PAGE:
We are seeing more and more brands target Generation Z in order to create a loyal customer-base for many years to come.  Of course, these arguments help us understand why brands should target Gen Z.  We will discuss how brands can carry out such a strategy with in a (near-)future post.

– Hasan Badwan, Account Executive at Hill+Knowlton Strategies Dubai

Is it just me, or is your Facebook wall jam-packed with baby photos these days as well? Single friends are threatening to abandon ship while new parents happily post pictures and videos on a daily basis. With Gen Y beginning to join the Gen X’s  in moving on from the party lifestyle to tie the knot and start a family, Facebook seems to be turning into more of a family album than the rock ‘n’ roll collection of nights out and morning-after gossip that it used to be. What started as a college network has found itself facing adulthood.

In terms of Facebook’s mission, ‘giving people the power to share’ still makes this one of the most effective social tools for keeping in touch with family and friends, especially those spread across countries far and wide. But will it appeal to the next generation – the ‘net generation’ – in the same way?

With every generational jump comes the question of whether today’s trends and tools will endure the test of time. “Change is the only constant”, after all. Facebook, whose value is based on – amongst other things – development of user numbers, is now challenged with living up to the expectation that it is going to continue its growth path to deliver advertising audiences and opportunities for engaging a captured market way into the future.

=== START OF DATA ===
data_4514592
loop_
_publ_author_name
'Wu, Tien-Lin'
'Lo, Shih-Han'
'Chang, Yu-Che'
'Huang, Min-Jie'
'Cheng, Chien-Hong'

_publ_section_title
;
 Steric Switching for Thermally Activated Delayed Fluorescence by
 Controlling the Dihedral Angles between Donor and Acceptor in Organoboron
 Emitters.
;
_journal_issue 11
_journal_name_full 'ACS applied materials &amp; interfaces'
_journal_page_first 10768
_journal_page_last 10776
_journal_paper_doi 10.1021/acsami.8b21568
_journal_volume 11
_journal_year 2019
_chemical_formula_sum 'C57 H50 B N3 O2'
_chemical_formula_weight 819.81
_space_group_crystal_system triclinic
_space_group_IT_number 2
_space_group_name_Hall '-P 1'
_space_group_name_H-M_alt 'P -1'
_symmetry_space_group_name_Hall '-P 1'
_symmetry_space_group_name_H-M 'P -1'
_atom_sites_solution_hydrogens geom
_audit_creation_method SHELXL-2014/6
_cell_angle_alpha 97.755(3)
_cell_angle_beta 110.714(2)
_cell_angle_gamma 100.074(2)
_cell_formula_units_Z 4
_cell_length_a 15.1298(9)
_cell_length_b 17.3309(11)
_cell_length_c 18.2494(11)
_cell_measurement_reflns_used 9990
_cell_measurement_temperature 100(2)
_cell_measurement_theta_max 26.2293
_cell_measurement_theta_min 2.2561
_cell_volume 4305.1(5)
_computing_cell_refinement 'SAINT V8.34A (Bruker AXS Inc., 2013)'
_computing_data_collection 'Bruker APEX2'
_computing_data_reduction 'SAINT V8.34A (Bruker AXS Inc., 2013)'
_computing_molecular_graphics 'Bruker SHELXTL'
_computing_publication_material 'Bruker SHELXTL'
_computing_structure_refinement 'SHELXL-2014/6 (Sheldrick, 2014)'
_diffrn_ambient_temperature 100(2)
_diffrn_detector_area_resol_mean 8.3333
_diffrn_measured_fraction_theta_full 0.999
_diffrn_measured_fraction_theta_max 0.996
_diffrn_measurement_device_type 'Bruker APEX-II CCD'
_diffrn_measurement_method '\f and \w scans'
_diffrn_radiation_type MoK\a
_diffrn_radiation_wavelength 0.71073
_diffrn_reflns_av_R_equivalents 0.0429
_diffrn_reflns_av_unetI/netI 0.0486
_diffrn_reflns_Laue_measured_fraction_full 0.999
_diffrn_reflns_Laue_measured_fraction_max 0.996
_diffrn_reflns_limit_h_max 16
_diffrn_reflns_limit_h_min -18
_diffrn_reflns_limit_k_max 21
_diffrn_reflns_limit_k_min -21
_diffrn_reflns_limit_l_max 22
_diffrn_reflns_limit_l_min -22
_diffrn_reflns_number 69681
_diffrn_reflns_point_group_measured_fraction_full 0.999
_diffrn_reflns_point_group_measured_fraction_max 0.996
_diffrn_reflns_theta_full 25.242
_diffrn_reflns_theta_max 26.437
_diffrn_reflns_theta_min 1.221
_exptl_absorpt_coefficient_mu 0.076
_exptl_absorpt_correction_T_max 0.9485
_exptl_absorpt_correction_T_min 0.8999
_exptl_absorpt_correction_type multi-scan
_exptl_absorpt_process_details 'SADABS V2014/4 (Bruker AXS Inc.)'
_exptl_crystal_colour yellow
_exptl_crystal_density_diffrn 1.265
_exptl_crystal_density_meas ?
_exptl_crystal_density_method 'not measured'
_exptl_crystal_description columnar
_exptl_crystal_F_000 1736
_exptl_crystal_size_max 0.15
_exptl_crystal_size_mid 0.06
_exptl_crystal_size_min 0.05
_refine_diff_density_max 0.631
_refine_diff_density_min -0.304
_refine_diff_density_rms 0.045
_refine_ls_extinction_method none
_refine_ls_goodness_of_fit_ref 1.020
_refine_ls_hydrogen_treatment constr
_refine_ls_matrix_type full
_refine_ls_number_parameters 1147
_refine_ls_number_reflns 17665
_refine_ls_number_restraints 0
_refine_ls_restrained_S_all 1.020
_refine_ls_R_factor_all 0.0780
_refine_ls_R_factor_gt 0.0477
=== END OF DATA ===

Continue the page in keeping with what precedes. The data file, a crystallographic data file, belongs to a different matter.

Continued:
Approximately one in thirteen people on earth are on Facebook, and today’s 35+ year old demographic represents one-third of the entire user base. Whilst the fastest growing group is currently the generation of 17-24 year olds, the percentage overall that they represent still remains less than that of people around the age of their parents. Even if the younger generation are comfortable with their parents seeing what goes on in their lives, but do they really want to be on the same social network as their grandparents? Judging by the 164 ‘likes’ for the Gen Z Facebook group, we might doubt they do!

With a global presence established, Facebook needs to continue expanding, adapting and extending its offer to appeal to new markets of consumers.  Whether this means the fragmentation of the social network we know and love remains to be seen, but watch this space because it will be interesting to see how Facebook develops in a bid to maintain the value of ‘Facebook Inc’ into the future.

– Katy Branson, Head of Technology UAE at Hill+Knowlton Strategies Dubai

H+K on Twitter

Enter your email address to follow this blog and receive notifications of new posts by email.

Join 530 other followers

%d bloggers like this: